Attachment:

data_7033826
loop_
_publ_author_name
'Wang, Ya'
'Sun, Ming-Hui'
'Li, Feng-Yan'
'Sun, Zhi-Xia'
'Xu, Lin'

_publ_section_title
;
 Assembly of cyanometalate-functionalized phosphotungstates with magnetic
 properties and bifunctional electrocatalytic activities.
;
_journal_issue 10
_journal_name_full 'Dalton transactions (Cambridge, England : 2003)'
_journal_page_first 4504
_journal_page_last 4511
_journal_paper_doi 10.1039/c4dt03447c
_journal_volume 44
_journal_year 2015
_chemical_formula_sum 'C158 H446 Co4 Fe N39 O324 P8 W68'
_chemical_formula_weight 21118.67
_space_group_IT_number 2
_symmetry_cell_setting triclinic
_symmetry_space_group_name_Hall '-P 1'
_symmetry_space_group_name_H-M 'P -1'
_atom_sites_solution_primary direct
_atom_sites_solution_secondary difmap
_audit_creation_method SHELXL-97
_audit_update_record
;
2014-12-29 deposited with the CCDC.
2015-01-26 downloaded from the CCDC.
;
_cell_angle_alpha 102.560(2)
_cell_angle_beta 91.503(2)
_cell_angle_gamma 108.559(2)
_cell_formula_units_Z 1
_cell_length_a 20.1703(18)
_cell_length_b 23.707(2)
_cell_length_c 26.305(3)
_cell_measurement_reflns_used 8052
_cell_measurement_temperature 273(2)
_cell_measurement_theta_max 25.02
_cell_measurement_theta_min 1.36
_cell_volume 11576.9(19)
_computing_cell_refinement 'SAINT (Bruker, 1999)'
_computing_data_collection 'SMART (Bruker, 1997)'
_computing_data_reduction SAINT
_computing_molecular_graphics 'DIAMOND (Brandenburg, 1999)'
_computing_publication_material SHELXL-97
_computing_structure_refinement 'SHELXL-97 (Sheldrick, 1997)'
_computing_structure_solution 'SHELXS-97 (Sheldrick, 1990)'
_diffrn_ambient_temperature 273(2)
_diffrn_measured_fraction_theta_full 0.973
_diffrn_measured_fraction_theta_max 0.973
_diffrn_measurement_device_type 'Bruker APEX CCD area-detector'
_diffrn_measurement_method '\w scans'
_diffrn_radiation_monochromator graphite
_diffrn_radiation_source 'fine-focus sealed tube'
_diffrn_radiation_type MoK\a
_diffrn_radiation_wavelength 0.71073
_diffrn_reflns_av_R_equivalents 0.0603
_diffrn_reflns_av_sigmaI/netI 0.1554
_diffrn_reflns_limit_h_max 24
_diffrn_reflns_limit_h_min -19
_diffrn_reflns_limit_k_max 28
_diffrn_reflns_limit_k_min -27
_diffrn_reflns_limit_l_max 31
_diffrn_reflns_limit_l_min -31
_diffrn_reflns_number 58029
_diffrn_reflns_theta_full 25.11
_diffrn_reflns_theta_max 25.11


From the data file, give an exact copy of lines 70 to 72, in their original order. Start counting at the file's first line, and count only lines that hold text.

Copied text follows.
_diffrn_reflns_limit_l_min -31
_diffrn_reflns_number 58029
_diffrn_reflns_theta_full 25.11